The first thing you notice when you walk into eatsa is the staff. It’s almost non-existent. There’s no cash register, no counter where you pick up your order at this highly automated restaurant chain. A single worker, sometimes two, mans the floor to answer questions.
Customers can enter and exit, food in hand in under a couple of minutes — all without ever interacting with another human being.
It’s an increasingly common scene as companies from Amazon to Little Caesars and Uber introduce more ways to go about daily tasks while avoiding face-to-face contact. On top of email, texting and social media, such technology is undeniably changing society — for better, for worse or somewhere in-between.
“There are times when people think it serves their purposes, and there are other times when they think it’s distressing that I don’t spend as much time with humans as I might have in the past,” says Lee Rainie, director of Internet and technology research at Pew Research.
Research in the area is mixed. On the one hand, it’s uncovered that those who use technology the most are often the most social people — enriching their lives with devices and social media in ways that involve interactions with others. On the other hand, it’s also found that the mere presence of a smartphone during a conversation decreases the feeling of connectedness with another person.
A lack of emotion
Carol Mitchell, 69, doesn’t own a smartphone. She isn’t on Twitter. She regularly turns off her cellphone — one of those flip models that make it ridiculously hard to text — and only checks in once or twice a day. “And things get done. The world doesn’t stop going around,” she notes.
Still, she uses an iPad, and Facetime connects her with her grandchildren in England. But she misses more frequent contact with former co-workers who now only get together every few months because they connect via email. She blames a lot of the negativity in the world on the technology that shifts us away from in-person contact.
“In an email you don't get the emotional side of it, you don't get the real feeling for exactly what they meant by whatever they said,” she says.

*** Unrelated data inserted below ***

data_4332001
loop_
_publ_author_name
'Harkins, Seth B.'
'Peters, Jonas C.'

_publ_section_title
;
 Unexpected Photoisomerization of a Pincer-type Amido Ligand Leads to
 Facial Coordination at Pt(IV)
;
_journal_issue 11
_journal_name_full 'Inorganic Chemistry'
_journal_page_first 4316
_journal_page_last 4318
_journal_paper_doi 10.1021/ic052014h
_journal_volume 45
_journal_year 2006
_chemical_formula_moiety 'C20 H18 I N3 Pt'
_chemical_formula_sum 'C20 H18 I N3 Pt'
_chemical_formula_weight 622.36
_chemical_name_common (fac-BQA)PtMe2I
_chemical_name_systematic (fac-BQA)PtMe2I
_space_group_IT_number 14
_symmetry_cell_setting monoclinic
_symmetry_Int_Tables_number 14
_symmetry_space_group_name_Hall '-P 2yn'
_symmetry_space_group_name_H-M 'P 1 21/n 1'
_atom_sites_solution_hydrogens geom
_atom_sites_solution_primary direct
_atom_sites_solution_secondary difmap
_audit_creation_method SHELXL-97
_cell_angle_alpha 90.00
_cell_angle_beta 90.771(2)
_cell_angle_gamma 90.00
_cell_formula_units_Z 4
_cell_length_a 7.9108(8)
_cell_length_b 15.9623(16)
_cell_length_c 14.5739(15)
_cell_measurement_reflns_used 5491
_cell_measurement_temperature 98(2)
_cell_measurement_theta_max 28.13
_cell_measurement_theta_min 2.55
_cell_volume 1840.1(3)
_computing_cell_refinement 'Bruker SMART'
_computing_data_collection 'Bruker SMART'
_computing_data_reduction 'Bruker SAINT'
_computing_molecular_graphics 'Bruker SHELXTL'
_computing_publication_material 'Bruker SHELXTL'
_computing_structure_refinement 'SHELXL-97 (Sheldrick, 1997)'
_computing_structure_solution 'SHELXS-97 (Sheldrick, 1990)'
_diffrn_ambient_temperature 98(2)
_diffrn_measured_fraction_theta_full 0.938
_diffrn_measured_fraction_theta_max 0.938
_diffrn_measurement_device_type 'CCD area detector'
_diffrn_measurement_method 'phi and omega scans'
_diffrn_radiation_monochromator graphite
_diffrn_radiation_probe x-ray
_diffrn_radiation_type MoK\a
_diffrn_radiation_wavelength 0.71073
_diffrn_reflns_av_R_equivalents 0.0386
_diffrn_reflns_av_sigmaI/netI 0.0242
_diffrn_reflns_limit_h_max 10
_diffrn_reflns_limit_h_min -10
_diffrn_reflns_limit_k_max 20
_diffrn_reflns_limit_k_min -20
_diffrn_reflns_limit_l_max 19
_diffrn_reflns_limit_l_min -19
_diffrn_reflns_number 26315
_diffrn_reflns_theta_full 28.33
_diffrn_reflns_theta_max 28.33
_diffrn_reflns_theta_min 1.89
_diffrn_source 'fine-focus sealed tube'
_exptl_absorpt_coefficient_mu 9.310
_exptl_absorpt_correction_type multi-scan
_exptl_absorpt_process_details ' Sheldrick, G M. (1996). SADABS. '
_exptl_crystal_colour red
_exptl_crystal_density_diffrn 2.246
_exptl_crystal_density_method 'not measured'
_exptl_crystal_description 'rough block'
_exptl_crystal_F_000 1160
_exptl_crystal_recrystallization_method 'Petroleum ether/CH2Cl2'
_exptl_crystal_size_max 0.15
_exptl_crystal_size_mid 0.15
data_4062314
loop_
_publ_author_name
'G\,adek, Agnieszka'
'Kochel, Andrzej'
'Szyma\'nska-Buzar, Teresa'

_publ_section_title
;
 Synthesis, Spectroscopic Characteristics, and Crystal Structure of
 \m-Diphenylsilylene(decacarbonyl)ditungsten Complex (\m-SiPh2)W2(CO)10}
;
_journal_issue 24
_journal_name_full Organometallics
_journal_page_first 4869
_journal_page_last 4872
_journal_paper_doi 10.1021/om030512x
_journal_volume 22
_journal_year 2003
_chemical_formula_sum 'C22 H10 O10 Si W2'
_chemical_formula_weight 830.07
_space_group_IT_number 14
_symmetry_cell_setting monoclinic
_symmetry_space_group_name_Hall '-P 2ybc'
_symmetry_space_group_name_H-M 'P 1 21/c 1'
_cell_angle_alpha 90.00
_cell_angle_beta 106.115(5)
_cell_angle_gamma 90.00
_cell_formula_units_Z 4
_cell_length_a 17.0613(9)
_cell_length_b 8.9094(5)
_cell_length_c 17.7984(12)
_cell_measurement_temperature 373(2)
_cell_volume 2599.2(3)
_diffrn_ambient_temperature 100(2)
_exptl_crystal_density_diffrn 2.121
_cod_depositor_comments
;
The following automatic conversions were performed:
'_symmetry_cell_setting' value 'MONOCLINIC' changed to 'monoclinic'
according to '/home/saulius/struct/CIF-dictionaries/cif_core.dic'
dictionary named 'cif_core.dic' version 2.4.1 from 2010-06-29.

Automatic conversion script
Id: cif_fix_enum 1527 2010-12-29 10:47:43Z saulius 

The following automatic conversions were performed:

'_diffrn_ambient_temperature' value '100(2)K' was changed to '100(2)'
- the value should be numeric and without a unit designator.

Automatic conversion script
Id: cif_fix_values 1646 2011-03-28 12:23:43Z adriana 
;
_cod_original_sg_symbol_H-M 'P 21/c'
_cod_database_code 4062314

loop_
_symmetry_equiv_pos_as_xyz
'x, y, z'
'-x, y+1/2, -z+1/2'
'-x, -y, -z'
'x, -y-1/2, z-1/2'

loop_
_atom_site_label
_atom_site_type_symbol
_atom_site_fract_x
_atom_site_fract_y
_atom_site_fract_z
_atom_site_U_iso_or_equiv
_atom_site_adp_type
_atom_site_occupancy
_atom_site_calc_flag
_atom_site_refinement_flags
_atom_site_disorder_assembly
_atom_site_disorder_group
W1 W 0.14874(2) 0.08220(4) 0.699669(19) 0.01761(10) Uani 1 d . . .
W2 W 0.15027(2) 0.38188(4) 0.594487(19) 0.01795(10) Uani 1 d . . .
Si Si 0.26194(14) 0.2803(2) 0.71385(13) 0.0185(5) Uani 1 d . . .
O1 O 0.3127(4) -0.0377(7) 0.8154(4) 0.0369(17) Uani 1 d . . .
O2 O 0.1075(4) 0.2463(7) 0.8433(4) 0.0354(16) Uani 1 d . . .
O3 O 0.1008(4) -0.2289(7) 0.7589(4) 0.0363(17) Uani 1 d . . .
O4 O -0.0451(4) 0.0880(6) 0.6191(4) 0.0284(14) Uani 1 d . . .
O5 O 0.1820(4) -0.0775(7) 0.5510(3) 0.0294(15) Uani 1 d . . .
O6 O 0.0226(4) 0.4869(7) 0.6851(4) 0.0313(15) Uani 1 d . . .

Separated from Mitchell by more than five decades is Zoey Golabek, 15, a rising sophomore at Lake Braddock Secondary School in Burke, Va. The social butterfly isn’t one of the teenagers you hear about in the news. Sure, she Snapchats with at least 10 friends every day and uses all the latest messaging apps. But she only texts with one or two people on a daily basis and sounds quite a lot like Mitchell when it comes to social interactions: Zoey prefers talking in person.
“It's more personal and you know what they’re saying because through text if you were to communicate with someone, you don't know what they mean by it because there's no emotion,” she says. “Sometimes they could be sending an emoji and not really mean it.”
Robyn Povich, 52, has seen the effect on her own business. About five years ago, the yoga teacher and mindfulness coach from Chantilly, Va., began fielding requests from some clients who wanted to use Skype for their coaching sessions — even though they lived just a short drive away. “I had to learn how to work that way with someone who I’m not physically seeing who’s perhaps having some emotion and how you deal with that,” she says.
Freeing up time for connecting
In recent years, more companies have introduced technologies largely devoid of human interaction.
Uber is testing self-driving cars in a handful of cities. Amazon opened an automated grocery store late last year, still in beta testing, where customers (currently only its employees) can grab items and go — no line, no cashier, not even self-checkout lanes. All that's needed is a smartphone, which tracks the items carted out the door. Earlier this month, Little Caesars unveiled The Pizza Portal, a machine that lets you buy and grab your pie without a cashier.
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At eatsa on bustling K Street in Washington just blocks from the White House, customers enter the store, walk up to an iPad kiosk and place an order for one of the vegetarian, quinoa-based bowls. Within a couple minutes, they’re taking videos, Snapchats or photos — selfies are a regular occurrence — as their food, seemingly magically, appears.
Along a wall of cubbies, one lights up with their name. They double tap the screen and the cubby opens. A few customers are so busy documenting the experience that the door closes before they can retrieve their order — another need for the employee, who walks the floor wearing a red shirt emblazoned with eatsa’s design.